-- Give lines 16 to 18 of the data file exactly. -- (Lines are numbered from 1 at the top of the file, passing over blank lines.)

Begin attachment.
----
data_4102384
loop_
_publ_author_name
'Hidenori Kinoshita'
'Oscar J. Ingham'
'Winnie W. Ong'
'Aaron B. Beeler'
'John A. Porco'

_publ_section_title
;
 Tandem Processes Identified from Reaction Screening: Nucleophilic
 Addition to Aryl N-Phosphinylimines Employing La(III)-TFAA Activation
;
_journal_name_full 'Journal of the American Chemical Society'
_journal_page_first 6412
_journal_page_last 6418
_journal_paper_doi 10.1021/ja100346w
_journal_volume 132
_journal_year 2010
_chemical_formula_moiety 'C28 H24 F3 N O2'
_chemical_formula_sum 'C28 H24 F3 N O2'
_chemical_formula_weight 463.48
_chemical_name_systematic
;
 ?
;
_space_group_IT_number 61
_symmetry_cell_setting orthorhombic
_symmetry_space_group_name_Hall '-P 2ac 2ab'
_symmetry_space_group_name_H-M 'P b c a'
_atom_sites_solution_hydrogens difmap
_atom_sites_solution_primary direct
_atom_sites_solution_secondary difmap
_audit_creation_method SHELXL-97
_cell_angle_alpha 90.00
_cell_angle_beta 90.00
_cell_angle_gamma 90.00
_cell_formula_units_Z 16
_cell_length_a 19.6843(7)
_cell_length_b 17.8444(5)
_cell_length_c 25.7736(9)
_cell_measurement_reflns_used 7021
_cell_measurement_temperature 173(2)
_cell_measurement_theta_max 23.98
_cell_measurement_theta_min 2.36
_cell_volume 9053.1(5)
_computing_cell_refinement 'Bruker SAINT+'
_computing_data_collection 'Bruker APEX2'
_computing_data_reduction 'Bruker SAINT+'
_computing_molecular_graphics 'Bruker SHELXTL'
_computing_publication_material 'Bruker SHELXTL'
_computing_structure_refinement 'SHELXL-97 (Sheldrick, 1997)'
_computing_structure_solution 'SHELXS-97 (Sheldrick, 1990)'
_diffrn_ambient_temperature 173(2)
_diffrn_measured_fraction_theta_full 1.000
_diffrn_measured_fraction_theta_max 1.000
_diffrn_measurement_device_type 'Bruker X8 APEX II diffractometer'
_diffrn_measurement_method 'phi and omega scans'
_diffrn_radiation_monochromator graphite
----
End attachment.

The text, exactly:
_journal_page_last 6418
_journal_paper_doi 10.1021/ja100346w
_journal_volume 132